is_cow_mapping is defined back in include/linux/mm.h, and returns true if the memory mapping has flags that indicate the memory is writeable and isn’t shared between processes. Shared memory doesn’t need to be COWed because it is designed to be shared. Admire the slightly incomprehensible bitmasking:
Back in kernel/fork.c, doing a simple Command-F for
copy_page_range yields one call from the
dup_mmap function… which is in turn called by
dup_mm… which is called by
copy_mm… which is finally called by the massive
copy_process is the core of the fork function, and, in a way, the centerpoint of how Unix systems execute programs — always copying and editing a template created for the first process at startup.
So… how do programs run?
On the lowest level: processors are dumb. They have a pointer into memory and execute instructions in a row, unless they reach an instruction that tells them to jump somewhere else.
Besides jump instructions, hardware and software interrupts can also break the sequence of execution by jumping to a preset location that can then choose where to jump to. Processor cores can’t run multiple programs at once, but this can be simulated by using a timer to repeatedly trigger interrupts and allowing kernel code to switch between different code pointers.
Programs are tricked into believing they’re running as a coherent, isolated unit. Direct access to system resources is prevented in user mode, memory space is isolated using paging, and system calls are designed to allow generic I/O access without too much knowledge about the true execution context. System calls are instructions that ask the CPU to run some kernel code, the location of which is configured by the kernel at startup.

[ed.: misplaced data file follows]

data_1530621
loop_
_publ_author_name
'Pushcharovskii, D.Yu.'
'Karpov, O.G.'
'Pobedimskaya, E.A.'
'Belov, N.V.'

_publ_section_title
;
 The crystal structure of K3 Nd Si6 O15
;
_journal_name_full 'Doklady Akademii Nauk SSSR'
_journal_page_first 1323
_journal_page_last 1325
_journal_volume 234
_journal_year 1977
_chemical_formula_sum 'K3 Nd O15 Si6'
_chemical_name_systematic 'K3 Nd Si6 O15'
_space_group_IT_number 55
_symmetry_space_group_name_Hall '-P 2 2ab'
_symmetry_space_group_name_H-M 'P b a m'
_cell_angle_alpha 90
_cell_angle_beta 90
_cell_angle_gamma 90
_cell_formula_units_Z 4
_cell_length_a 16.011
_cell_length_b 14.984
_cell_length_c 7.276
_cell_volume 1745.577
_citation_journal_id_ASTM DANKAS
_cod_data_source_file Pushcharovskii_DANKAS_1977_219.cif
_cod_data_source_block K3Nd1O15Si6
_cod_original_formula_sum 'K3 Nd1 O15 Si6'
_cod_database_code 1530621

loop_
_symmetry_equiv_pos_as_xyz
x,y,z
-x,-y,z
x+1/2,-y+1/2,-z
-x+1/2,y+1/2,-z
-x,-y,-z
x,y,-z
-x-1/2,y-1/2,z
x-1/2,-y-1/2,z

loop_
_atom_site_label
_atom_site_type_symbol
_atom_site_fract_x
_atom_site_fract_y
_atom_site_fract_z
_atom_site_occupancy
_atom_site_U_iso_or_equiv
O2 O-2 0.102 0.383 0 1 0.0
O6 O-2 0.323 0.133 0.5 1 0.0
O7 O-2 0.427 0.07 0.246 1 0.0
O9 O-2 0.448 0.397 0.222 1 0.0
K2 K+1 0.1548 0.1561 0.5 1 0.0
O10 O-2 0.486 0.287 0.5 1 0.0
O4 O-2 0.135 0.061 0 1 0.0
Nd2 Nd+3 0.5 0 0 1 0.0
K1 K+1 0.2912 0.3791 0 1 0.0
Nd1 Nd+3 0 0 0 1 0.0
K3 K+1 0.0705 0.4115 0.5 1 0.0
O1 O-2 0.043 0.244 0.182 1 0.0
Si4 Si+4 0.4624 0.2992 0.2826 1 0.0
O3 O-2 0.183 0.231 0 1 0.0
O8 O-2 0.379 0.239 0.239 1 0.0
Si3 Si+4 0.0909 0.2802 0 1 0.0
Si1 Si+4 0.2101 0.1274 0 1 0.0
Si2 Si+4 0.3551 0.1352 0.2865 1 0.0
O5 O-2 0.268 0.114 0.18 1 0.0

But… how do programs run?
After the computer starts up, the kernel launches the init process. This is the first program running at the higher level of abstraction where its machine code doesn’t have to worry about many specific system details. The init program launches the programs that render your computer’s graphical environment and are responsible for launching other software.
To launch a program, it clones itself with the fork syscall. This cloning is efficient because all of the memory pages are COW and the memory doesn’t need to be copied within physical RAM. On Linux, this is the
copy_process function in action.
Both processes check if they’re the forked process. If they are, they use an exec syscall to ask the kernel to replace the current process with a new program.
The new program is probably an ELF file, which the kernel parses to find information on how to load the program and where to place its code and data within the new virtual memory mapping. The kernel might also prepare an ELF interpreter if the program is dynamically linked.
The kernel can then load the program’s virtual memory mapping and return to userland with the program running, which really means setting the CPU’s instruction pointer to the start of the new program’s code in virtual memory.Continue to Chapter 7: Epilogue